I intend to say something like

The grand unified theory in particle physics claims over a certain high energy, the electromagnetic force, the strong nuclear force and the weak nuclear force are united as a single force.

Is the preposition "as" above used properly? Or should I replace it by "into" or "in" or "to be"?

I found several analogous examples in Oxford Living Dictionary for unite:

‘What Newton did to simplify the planetary motions must now be done to unite in one whole the various isolated theories of mathematical physics.’

‘Well, by adding this essay, the problem and the answer are united in a comprehensive whole.’

‘The actress added how mutual cooperation made them unite into one whole being and stop thinking about who is a better partner.’

wherein either "in" or "into" is used for this function. Can "as" or "to be" also be used here?


You could say unite instead of are united.

They unite as a single force.

But both are OK.

The verb unite refers to what they do. The adjective are united refers to what has happened to them, a state they have entered.

At a certain energy level, they unite.

Beyond a certain energy level, they are united.


I think that your usage of 'united' is fine

However, can I suggest other improvements to the sentence?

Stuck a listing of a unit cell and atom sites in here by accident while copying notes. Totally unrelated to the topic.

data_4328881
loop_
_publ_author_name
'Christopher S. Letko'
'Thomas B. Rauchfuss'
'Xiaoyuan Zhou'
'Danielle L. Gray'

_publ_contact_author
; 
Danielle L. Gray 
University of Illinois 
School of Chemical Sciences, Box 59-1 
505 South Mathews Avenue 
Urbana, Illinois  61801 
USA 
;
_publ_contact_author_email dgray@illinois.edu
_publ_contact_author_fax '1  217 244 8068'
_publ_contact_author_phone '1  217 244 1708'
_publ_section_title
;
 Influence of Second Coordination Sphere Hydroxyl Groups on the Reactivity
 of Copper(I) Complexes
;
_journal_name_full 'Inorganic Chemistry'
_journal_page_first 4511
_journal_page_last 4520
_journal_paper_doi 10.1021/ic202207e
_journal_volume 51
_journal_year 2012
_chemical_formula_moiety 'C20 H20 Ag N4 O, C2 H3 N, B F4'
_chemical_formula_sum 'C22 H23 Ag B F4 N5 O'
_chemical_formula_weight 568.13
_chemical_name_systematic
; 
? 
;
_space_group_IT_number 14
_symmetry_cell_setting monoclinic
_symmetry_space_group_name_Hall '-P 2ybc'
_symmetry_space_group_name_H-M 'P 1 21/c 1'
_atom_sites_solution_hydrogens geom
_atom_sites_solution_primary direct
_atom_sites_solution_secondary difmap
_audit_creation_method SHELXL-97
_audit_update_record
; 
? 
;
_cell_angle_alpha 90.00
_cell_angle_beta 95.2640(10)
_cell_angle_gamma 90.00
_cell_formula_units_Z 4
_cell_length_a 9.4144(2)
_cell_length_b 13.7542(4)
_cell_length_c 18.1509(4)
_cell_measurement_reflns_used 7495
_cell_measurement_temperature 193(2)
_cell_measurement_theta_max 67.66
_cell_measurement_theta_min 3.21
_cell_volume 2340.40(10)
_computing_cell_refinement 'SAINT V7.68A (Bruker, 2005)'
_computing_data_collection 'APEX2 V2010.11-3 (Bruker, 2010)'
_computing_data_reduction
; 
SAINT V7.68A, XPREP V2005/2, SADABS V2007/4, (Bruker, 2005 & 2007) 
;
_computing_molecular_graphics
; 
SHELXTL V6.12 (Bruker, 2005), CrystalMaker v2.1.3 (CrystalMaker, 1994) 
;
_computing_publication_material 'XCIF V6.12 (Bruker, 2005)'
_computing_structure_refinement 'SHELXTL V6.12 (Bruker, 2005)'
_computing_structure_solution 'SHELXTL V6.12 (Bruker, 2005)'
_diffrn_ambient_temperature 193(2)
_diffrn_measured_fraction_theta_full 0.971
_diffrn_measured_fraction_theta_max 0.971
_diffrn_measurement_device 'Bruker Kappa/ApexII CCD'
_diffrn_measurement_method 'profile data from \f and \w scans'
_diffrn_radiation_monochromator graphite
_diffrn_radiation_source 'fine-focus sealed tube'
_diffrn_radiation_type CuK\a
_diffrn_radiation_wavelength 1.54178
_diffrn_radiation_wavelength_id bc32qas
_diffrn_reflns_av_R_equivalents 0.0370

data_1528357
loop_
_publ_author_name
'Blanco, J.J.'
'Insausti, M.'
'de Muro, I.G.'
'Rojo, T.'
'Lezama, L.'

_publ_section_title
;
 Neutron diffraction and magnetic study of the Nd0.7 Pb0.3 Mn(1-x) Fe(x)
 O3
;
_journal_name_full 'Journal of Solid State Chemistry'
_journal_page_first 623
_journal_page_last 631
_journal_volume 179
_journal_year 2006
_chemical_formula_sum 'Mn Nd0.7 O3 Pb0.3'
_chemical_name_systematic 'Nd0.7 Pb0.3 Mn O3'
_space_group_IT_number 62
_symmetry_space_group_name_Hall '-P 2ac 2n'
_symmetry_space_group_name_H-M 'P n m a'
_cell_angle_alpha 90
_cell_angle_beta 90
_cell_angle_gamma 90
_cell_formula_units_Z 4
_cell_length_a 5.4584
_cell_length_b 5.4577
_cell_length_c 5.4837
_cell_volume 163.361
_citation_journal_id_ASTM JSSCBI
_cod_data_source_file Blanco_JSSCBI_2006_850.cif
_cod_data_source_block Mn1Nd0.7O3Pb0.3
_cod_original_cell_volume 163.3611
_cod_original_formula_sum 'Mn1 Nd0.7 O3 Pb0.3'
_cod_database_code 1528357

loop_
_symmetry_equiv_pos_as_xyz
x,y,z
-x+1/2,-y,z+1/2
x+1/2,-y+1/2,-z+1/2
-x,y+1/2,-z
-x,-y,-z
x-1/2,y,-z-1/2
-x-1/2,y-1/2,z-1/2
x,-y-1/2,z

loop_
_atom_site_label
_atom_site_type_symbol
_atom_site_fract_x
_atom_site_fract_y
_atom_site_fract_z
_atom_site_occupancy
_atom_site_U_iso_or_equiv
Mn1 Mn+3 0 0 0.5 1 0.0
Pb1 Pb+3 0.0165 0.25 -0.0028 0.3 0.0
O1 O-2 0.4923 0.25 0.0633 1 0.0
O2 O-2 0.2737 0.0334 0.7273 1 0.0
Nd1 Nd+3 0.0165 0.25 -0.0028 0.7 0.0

I think that the opening should read

A grand unified theory in particle physics claims that over a certain high energy, ...

I believe that there is more than one GUT [wikipedia], so thats why I suggest to use A.

p.s. great to see some particle physics here :)

  • Maybe you are correct. I just have the impression that a book in particle physics mentions grand unified theory (GUT) unites the three gauge fields without elaborating the contents of GUT. But now as you mention it, I think of there are many quantum field theories instead of just one, then there should be more than one GUT. Thanks for reminding. Nevertheless, my question is whether using the preposition "as" for "unite" is fine. I look up "as" in thefreedictionary.com/as and en.oxforddictionaries.com/definition/as, not seeing an illustration of "as" used in a similar way. Jun 27 '18 at 19:49
  • Seems fair. I would still suggest adding a that either way.
    – Lim
    Jun 27 '18 at 20:02
  • You must have good eyes, Lim. Jun 27 '18 at 20:06

Your Answer

By clicking “Post Your Answer”, you agree to our terms of service, privacy policy and cookie policy

Not the answer you're looking for? Browse other questions tagged or ask your own question.